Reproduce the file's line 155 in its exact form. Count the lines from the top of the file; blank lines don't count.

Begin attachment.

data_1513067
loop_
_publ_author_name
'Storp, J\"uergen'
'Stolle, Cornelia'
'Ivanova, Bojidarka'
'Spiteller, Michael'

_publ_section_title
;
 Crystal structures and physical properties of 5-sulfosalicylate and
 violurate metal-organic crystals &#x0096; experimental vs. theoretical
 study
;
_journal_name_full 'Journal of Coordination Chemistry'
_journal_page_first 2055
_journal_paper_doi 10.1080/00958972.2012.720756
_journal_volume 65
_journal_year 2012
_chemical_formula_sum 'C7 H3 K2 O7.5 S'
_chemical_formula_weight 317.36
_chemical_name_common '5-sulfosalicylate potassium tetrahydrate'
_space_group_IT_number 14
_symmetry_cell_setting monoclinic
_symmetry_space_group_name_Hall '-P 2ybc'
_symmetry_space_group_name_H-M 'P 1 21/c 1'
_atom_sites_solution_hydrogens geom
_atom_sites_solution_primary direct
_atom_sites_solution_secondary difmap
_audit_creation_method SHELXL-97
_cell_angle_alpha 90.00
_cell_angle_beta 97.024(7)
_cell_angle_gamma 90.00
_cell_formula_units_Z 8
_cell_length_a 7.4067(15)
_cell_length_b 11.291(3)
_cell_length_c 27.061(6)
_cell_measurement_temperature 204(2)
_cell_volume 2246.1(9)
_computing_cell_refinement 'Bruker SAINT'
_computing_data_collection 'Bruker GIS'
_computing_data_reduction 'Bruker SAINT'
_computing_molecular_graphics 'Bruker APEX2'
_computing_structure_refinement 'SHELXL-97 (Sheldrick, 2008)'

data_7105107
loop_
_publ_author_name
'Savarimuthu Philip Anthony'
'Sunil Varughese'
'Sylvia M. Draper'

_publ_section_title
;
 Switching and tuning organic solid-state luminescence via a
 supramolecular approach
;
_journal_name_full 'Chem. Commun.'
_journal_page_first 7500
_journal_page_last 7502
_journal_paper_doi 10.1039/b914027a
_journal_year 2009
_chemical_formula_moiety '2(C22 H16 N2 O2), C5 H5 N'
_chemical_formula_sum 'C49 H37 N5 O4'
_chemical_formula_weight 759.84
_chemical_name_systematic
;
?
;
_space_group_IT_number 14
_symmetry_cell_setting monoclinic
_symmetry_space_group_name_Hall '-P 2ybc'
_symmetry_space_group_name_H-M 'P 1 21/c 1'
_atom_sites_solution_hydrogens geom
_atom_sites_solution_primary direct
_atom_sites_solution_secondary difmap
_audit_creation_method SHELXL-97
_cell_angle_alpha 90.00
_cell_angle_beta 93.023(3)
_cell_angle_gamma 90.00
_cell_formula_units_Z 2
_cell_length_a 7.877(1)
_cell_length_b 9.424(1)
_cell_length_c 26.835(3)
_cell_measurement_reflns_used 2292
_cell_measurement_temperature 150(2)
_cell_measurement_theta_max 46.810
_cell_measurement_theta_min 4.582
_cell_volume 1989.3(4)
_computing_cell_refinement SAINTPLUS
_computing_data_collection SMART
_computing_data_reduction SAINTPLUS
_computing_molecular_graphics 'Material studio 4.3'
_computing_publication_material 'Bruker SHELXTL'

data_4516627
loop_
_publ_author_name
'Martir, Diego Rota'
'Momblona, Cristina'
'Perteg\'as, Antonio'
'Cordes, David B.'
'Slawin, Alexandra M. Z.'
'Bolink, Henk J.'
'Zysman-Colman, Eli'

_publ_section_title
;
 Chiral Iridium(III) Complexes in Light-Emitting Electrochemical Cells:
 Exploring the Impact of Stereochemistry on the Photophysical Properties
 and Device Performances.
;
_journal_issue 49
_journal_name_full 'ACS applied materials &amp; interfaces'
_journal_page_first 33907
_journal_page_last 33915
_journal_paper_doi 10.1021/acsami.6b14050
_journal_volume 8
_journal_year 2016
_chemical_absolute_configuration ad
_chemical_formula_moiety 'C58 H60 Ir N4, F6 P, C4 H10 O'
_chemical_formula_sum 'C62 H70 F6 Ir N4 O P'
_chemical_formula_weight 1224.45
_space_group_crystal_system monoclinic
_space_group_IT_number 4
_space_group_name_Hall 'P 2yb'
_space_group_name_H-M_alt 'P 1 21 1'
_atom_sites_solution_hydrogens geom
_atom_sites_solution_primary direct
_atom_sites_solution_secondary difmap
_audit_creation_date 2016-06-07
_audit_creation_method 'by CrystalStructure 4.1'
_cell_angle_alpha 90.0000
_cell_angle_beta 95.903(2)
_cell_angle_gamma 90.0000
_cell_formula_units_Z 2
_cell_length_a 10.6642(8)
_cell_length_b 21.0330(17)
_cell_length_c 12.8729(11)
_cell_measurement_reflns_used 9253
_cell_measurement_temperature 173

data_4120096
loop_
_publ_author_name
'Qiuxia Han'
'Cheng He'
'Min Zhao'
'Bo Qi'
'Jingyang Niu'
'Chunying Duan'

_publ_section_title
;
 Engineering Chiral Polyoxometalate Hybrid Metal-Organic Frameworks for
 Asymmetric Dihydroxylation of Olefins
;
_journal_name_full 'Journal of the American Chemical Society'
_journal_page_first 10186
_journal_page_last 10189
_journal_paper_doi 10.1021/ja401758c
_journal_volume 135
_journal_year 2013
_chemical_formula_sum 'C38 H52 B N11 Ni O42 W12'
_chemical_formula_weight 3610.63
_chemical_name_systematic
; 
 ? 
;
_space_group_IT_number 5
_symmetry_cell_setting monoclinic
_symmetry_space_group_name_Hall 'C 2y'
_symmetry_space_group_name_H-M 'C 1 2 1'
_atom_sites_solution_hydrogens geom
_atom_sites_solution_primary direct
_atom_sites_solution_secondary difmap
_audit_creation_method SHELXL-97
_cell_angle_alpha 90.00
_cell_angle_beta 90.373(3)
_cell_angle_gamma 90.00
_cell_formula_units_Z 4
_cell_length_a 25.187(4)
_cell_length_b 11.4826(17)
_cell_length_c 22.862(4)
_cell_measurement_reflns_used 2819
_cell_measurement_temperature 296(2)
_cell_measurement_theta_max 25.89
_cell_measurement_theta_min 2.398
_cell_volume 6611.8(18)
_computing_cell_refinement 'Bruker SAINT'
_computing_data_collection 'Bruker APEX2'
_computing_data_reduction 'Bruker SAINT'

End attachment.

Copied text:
_journal_volume 135